Fewer people died on
Otago-Southland roads last year than in 2012.
Numbers were down a third compared with the previous year,
provisional figures show.
The national road toll for 2013, of 254, was the lowest in
the past 60 years, Associate Transport Minister Michael
Woodhouse, of Dunedin, announced yesterday. Sixteen of these
deaths were on Southern roads, 12 in Otago and four in
The Otago toll of 12 was the lowest on Otago roads since
2002, when 11 people died.
Of those who died on Southern roads last year, nine were
drivers, three passengers, two motorcycle riders and two
pedestrians. No cyclists died on Southern roads last year. Of
the eight who died nationally, four were in Canterbury.
Drivers aged over 60 were overrepresented in fatalities in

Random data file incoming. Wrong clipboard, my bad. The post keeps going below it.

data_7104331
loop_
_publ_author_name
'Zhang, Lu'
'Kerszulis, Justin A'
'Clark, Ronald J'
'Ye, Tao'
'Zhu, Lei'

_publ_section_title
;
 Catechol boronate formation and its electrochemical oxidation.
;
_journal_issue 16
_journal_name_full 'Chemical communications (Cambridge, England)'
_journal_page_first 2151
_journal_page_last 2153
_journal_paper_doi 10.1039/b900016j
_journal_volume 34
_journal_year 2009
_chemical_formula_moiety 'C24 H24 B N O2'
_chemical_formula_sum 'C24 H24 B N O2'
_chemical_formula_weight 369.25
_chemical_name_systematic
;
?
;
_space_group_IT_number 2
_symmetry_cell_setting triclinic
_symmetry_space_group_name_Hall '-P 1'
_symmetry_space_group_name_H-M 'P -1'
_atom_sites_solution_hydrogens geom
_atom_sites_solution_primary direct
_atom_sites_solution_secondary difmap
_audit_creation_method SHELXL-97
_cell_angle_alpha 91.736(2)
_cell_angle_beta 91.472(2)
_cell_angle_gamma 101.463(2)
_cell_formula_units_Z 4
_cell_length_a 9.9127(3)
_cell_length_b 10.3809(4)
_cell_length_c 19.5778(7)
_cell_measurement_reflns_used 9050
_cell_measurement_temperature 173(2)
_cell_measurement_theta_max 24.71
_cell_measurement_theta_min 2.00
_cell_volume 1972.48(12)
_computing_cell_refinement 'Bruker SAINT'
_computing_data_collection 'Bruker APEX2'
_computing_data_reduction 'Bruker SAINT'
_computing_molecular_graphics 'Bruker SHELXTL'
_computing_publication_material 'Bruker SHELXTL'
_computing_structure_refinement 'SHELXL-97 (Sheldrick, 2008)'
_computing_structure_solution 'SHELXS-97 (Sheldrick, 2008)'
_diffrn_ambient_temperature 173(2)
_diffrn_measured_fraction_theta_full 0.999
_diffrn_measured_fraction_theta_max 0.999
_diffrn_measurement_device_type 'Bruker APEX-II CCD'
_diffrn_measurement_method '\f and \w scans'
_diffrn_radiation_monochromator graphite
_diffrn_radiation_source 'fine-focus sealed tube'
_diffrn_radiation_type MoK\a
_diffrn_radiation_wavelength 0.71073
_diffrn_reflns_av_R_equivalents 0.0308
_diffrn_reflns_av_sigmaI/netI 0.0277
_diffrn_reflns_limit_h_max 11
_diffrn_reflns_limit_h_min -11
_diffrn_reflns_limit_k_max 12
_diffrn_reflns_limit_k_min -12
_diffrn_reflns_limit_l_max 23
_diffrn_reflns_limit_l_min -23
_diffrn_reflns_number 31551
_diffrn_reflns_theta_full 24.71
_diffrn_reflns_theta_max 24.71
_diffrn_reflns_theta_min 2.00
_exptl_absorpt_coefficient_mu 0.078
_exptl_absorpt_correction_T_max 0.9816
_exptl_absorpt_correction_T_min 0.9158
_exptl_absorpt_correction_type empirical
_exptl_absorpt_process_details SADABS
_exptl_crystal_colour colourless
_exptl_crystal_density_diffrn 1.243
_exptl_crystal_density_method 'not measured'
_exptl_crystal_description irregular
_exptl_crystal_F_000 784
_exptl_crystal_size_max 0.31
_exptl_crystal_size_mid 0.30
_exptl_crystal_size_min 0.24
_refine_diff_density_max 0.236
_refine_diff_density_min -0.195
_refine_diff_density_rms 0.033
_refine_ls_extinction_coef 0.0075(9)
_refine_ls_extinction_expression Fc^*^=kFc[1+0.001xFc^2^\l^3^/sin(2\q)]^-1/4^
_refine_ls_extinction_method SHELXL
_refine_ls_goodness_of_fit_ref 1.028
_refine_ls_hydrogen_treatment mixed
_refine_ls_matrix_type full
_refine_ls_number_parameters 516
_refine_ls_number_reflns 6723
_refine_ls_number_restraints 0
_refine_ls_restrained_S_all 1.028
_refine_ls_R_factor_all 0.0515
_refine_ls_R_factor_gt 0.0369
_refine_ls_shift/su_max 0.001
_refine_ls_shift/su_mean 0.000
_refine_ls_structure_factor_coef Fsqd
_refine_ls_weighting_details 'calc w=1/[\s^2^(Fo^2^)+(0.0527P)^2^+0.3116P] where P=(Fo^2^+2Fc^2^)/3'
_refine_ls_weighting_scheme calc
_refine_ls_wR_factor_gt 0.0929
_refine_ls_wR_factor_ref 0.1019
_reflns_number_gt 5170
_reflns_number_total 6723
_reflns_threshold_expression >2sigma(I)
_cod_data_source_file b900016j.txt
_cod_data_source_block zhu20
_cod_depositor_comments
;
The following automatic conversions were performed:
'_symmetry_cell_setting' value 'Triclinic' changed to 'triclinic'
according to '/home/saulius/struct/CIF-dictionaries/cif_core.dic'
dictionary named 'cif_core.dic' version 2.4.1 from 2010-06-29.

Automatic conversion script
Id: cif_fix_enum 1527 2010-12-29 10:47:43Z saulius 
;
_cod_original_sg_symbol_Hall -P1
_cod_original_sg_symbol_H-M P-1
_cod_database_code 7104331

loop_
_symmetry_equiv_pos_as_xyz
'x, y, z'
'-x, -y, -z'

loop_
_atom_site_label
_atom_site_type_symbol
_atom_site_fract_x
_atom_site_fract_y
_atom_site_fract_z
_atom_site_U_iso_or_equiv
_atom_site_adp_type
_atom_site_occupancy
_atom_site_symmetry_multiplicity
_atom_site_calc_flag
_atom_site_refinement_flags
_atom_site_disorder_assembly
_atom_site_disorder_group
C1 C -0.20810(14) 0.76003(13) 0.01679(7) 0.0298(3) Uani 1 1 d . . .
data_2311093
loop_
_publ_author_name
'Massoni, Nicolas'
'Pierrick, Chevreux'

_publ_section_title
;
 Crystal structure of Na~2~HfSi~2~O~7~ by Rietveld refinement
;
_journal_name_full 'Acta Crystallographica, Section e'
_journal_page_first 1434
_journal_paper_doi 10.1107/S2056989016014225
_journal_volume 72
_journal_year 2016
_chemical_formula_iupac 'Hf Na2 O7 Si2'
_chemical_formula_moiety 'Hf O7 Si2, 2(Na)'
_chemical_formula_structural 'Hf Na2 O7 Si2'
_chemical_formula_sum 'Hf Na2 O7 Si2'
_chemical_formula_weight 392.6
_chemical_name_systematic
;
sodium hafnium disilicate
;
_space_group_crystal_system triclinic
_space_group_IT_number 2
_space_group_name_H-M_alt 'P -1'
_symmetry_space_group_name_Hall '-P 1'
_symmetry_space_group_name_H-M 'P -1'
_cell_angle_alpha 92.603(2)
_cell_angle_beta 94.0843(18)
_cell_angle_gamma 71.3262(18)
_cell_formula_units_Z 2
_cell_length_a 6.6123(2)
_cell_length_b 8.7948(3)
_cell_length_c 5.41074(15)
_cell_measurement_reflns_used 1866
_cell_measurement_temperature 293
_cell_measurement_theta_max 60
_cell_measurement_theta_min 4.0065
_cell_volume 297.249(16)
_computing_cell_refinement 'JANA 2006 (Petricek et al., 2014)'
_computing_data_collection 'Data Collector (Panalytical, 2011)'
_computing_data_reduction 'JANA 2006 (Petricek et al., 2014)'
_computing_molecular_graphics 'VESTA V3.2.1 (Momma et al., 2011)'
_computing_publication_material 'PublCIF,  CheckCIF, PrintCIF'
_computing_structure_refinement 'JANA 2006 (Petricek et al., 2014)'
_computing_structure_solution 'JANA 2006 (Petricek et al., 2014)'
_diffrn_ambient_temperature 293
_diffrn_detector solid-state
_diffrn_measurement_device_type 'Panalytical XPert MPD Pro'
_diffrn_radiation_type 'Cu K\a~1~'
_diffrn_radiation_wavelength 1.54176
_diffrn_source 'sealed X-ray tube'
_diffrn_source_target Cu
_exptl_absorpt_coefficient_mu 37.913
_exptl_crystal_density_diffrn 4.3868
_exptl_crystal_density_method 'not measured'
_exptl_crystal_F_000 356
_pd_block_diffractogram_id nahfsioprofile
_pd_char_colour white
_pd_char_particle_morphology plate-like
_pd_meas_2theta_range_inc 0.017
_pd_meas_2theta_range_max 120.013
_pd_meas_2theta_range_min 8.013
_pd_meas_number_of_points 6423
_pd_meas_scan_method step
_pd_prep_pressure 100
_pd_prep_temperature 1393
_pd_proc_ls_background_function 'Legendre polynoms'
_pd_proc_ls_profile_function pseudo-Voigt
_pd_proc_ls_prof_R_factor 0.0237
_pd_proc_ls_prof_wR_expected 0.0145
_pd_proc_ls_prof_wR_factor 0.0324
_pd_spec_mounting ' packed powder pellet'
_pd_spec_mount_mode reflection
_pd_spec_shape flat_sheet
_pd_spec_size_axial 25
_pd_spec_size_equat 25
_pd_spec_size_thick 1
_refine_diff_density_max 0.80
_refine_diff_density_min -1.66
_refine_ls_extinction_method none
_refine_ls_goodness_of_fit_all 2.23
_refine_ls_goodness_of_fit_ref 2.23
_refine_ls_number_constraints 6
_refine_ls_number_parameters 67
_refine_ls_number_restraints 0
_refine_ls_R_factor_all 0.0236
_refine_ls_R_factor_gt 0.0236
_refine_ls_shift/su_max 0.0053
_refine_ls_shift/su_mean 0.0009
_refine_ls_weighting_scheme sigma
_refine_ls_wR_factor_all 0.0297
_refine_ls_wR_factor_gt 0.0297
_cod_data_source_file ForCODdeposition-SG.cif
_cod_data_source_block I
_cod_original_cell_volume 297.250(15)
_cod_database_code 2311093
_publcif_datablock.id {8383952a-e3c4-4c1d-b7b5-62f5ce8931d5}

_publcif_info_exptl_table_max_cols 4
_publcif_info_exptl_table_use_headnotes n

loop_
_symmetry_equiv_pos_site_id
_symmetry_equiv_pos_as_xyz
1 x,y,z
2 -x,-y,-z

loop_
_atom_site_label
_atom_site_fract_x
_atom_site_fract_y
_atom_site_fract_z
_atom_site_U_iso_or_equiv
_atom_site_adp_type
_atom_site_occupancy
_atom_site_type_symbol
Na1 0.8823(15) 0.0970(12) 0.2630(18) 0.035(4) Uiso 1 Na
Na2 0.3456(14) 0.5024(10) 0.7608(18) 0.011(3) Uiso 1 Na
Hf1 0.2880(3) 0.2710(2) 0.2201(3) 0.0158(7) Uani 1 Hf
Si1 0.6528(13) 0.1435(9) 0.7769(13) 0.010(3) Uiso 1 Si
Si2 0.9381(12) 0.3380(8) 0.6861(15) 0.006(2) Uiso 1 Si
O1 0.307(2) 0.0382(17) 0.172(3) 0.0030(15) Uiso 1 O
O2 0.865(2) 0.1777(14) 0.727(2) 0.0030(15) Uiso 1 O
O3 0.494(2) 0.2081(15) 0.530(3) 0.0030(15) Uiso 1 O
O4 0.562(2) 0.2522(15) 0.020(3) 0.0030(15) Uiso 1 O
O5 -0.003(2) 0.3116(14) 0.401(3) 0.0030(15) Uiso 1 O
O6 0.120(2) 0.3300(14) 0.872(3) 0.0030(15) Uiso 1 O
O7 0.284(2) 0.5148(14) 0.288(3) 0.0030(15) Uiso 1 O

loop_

the South, with seven deaths, followed by those aged 40-59
(four), and those aged 20-24 (three).
The national toll of 254 was down on 308 the year before and
284 in 2011.
Mr Woodhouse said it was ''particularly pleasing''
15-24-year-olds had recorded a significant drop (37%) in road
deaths, compared with 2009.
While the number of cars on the roads had increased, the
annual road toll was now more than halved from 20 years ago,
when 600 New Zealanders a year were killed on the roads.
Provisional 2013 data indicates alcohol and/or drugs were a
factor in 30% of fatal crashes, compared with 31% in 2012.
Speed was a factor in 32% of fatal crashes, compared with 25%
Police Assistant Commissioner Dave Cliff said the lower toll
was the result of many factors, including better legislation,
enhanced enforcement, safer vehicles and better road design.